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How to remortgage: Here’s the preparation you need to do

How to remortgage: Here’s the preparation you need to do

If you’re looking into how to remortgage the good news is remortgaging is usually a simple process. And did you know there are lots of ways you can prepare now that may increase your chances of your application being accepted? Here’s what you need to do.

 

Check your credit report

When you apply for a mortgage the lender will check your credit rating and use this information as part of their decision-making process when it comes to whether to lend to you or not. Plus it can have an impact on the amount they’ll lend you as well as how much interest to charge. That’s why it’s vital that you add checking your credit reports to your remortgage checklist.

The credit reference agencies Experian, Equifax and TransUnion each have a credit report on you. These reports are easy to check online and you can do it for free. If you spot any errors in your reports make sure you get them corrected. And make sure you do everything you can to increase your credit score such as by ensuring you pay all your bills on time.

 

Beware of applying for credit before you remortgage

You should also be careful when it comes to applying for credit before you remortgage. This is because when you apply for credit a ‘footprint’ is left on your credit report – and these footprints will be seen by other companies when you apply to them for credit in the future. Too many of these footprints in a short period of time can give the impression that you’re either taking on too much borrowing or that you’re in need of cash. And this could mean a lender rejects your mortgage application. And there’s more bad news because if your mortgage application is rejected then it could make it even more difficult to get a mortgage with different lender too.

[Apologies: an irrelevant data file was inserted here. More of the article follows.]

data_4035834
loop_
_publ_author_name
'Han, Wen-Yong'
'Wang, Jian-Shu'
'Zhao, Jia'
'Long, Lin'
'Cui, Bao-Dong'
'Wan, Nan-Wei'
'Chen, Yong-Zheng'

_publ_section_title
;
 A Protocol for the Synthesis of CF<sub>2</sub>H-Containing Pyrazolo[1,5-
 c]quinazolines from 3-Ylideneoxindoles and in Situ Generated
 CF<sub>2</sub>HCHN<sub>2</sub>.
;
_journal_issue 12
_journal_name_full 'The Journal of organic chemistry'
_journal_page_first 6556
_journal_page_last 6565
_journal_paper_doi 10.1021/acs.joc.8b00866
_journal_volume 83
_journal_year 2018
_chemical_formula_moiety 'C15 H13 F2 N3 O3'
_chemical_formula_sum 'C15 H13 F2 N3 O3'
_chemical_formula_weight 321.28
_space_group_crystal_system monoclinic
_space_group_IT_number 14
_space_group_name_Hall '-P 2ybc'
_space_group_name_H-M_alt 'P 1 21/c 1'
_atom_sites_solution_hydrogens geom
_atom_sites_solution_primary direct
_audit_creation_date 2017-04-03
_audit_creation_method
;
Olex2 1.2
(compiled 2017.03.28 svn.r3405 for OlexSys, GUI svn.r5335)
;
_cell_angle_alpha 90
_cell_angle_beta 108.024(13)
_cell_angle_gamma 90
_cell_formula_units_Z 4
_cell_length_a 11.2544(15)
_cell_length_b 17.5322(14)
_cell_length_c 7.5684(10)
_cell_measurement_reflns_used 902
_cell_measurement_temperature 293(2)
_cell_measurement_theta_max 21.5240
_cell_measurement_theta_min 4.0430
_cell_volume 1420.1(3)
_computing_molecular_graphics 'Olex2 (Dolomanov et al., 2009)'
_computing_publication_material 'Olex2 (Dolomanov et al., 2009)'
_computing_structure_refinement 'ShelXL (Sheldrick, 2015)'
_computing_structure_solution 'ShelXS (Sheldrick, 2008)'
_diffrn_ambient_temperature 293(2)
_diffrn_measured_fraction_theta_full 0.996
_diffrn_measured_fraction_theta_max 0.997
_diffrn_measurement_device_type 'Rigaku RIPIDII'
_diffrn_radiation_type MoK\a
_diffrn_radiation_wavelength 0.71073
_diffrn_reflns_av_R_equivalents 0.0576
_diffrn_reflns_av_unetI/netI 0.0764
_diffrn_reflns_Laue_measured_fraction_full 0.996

There are no hard and fast rules on how many applications for credit are too many or how long you should leave it before you apply for credit again. However, these footprints will be taken off your report after 12 months and lenders tend to pay less attention to searches that are over six months old. Also, some credit checks will have less impact than others.

But generally speaking, if you’re planning to remortgage it makes sense to be careful about what credit you apply for beforehand.

 

Remortgaging tips: Get organised

Do you have all your paperwork neatly filed and ready to pull out when you need it? If the answer is no, then spend some time digging out all the documents you’ll need for your remortgage now to avoid potential delays further down the line.

These include:

  • Your last three months’ bank statements
  • Your last three months’ pay slips and latest P60 form, if you’re employed, and proof of any bonuses
  • Two or more years’ certified accounts and SA302 forms or tax year overviews if you’re self-employed
  • ID (this is usually a passport)
  • Proof of address (for example utility bills)

 

How to remortgage: Find out your ‘LTV’